It is that it gives the false impression of mathematical certitude, the impression that it represents the real world, the idea that it identifies the “factors of which CO2 emissions are comprised” … but it doesn’t. This false certainty, because people think it’s “mathematically demonstrable”, leads people to not question whether it applies to the real world.
Finally, in closing let me repeat something I said in the comments on the first thread, which likely didn’t get seen because it was somewhere down around the five hundredth comment.
l hear rumblings that people think that Anthony shouldn’t have published this piece of mine, or should disavow it in some fashion. This totally misunderstands both what Watts Up With That (WUWT) does, and Anthony’s position in the game. The strength of WUWT is not that it is always right or that it publishes only the best stuff that’s guaranteed to be valid.
The beauty and value of WUWT that it is the world’s premier location for public peer review of climate science. On a personal level, the public peer review afforded by WUWT is of immense use to me, because my work either gets falsified or not very quickly … or else, as in this case, there’s an interesting ongoing debate. For me, being shown to be wrong is more valuable than being shown to be right. If I’m right, well, I thought so to begin with or I wouldn’t have published it, and it doesn’t change my direction.
But if someone can point out my mistakes, it saves me endless time following blind alleys and wrong paths. And my opinions on the Kaya Identity may indeed be wrong.
There is much value in this public defenestration of some hapless piece of bad science, whether it is mine or someone else’s. It is important to know not only which ideas are wrong, but exactly why they are wrong. When Anthony publishes scientific claims from the edges of the field, generally they are quickly either confirmed or falsified. This is hugely educational for scientists of all kinds, to know how to counter some of the incorrect arguments, as well as giving room for those unusual ideas which tomorrow may be mainstream ideas.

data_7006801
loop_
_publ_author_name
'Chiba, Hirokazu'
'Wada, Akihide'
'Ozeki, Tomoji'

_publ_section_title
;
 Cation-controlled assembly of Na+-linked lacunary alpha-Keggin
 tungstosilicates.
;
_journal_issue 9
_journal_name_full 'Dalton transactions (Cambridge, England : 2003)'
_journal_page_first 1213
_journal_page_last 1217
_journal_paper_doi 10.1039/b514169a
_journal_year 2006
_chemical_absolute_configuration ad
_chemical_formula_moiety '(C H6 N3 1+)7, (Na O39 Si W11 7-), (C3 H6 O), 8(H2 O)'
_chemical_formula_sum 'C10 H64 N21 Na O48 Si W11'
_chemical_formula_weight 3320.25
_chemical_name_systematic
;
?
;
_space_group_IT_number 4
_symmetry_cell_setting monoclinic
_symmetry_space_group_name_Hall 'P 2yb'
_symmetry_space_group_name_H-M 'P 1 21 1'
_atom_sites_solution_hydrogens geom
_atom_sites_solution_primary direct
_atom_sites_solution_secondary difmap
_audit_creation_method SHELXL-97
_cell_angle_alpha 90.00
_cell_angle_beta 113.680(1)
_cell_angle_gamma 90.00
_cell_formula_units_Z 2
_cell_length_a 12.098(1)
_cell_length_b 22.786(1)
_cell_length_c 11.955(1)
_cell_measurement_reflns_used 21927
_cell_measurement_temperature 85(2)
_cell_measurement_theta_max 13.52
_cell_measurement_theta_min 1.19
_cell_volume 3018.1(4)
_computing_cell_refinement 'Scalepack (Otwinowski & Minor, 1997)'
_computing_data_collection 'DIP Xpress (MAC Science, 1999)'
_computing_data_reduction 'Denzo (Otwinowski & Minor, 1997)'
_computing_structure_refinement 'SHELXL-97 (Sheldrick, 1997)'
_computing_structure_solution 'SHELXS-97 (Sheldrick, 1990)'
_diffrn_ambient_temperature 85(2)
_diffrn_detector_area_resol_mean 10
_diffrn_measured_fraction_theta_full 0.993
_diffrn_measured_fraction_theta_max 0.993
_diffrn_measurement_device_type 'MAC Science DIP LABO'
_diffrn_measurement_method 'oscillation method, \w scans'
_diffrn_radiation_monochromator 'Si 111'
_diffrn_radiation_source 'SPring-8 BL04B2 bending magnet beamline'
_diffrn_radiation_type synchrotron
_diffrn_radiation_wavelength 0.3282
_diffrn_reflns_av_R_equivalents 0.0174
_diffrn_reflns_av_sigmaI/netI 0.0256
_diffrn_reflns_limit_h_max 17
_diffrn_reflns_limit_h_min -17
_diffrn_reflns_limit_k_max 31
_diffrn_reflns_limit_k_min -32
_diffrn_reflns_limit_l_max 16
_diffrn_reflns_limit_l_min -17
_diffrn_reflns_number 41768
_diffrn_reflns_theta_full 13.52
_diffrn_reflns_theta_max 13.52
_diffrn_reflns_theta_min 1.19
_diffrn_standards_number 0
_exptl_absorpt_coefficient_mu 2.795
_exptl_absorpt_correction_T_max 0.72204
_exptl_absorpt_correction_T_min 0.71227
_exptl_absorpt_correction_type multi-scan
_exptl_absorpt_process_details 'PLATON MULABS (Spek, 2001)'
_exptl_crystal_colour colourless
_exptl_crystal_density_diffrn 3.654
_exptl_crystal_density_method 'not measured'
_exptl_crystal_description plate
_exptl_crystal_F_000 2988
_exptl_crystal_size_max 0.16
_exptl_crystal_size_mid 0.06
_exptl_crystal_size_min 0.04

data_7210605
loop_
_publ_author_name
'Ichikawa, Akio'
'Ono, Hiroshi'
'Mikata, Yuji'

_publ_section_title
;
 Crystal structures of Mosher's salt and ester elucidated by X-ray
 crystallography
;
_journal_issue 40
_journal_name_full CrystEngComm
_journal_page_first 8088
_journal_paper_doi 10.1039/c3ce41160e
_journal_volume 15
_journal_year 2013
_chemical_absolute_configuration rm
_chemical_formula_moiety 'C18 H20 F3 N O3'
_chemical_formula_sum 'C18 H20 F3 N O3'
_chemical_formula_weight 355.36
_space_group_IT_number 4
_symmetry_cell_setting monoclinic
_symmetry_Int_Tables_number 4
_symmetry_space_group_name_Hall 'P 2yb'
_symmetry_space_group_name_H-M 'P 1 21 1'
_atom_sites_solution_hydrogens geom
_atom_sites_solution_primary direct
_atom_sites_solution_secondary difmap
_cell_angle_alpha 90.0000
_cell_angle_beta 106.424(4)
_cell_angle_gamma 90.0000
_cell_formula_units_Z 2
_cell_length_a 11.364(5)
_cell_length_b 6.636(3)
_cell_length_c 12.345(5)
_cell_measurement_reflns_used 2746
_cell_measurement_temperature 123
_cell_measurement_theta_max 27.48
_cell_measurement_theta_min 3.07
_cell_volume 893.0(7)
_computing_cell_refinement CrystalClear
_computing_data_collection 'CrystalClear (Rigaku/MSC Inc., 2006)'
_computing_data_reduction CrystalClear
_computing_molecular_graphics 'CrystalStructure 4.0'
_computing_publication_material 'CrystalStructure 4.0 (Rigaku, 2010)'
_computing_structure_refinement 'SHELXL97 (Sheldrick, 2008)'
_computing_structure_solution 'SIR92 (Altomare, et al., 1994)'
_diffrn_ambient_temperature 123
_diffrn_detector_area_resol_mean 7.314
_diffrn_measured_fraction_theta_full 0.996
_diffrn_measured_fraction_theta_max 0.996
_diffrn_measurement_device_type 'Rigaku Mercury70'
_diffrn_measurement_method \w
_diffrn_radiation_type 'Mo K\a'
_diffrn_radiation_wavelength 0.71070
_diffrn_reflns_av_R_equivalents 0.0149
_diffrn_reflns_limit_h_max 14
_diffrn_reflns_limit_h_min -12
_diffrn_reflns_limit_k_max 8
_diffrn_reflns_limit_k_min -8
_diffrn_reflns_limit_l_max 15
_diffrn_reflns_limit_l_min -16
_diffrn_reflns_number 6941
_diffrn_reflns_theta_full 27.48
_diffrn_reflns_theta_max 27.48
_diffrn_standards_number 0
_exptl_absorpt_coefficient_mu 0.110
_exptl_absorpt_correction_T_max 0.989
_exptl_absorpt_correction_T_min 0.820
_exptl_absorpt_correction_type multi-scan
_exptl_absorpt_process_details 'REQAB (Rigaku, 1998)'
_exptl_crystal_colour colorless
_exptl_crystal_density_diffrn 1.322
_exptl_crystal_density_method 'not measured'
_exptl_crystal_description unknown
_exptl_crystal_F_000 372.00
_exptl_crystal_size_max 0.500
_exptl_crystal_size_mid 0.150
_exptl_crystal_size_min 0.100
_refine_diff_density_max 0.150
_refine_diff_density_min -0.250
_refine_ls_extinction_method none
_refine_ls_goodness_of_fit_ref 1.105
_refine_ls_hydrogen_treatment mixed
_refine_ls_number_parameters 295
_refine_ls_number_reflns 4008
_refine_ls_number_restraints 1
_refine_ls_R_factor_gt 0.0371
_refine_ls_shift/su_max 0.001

So it is not Anthony’s job to determine whether or not the work of the guest authors will stand the harsh light of public exposure. That’s the job of the peer reviewers, who are you and I and everyone making defensible supported scientific comments. Even if Anthony had a year to analyze and dissect each piece, he couldn’t do that job. There’s no way that one man’s wisdom can substitute for that of the crowd in the free marketplace of scientific ideas. Bear in mind that even with peer review, something like two-thirds of peer-reviewed science is falsified within a year, and Anthony is making judgements, publish or don’t publish, on dozens of papers every week.
So please, dear friends, cut Anthony some slack. He’s just providing the arena wherein in 2014 we practice the blood sport of science, the same sport we’ve had for a few hundred years now, ripping the other guys ideas to bits, also known as trying to scientifically falsify another person’s claims that you think don’t hold water. It is where we can get a good reading on whether the ideas will stand up to detailed hostile examination.
It is not Anthony’s job to decide if mine or any other ideas and expositions and claims will withstand that test of time … and indeed, it is often of value for him to publish things that will not stand the test of time, so that we can understand exactly where they are lacking.
So please don’t fill up the poor man’s email box with outrage simply because you think a post is not scientifically valid enough to be published. Send your emails to the guest author instead, or simply post your objections in a comment on the thread. Anthony is just providing the boxing ring. It is not his job to predict in advance who is going to win the fight. His job is to fill the fight cards with interesting bouts … and given the number of comments on my previous post about the Beer Identity, and the huge popularity of his website, he is doing it very well.
Regards to each and all of you, my best to Mosher and all the folks who have commented, and my great thanks to Anthony for the huge amount of work he does behind the scenes to keep this all going. I’m on the road again, and my highway CO2 emissions are still not included in the Kaya Identity …
As Always: If you disagree with something that someone has said, please have the courtesy to quote their exact words. It avoids much confusion and misunderstanding.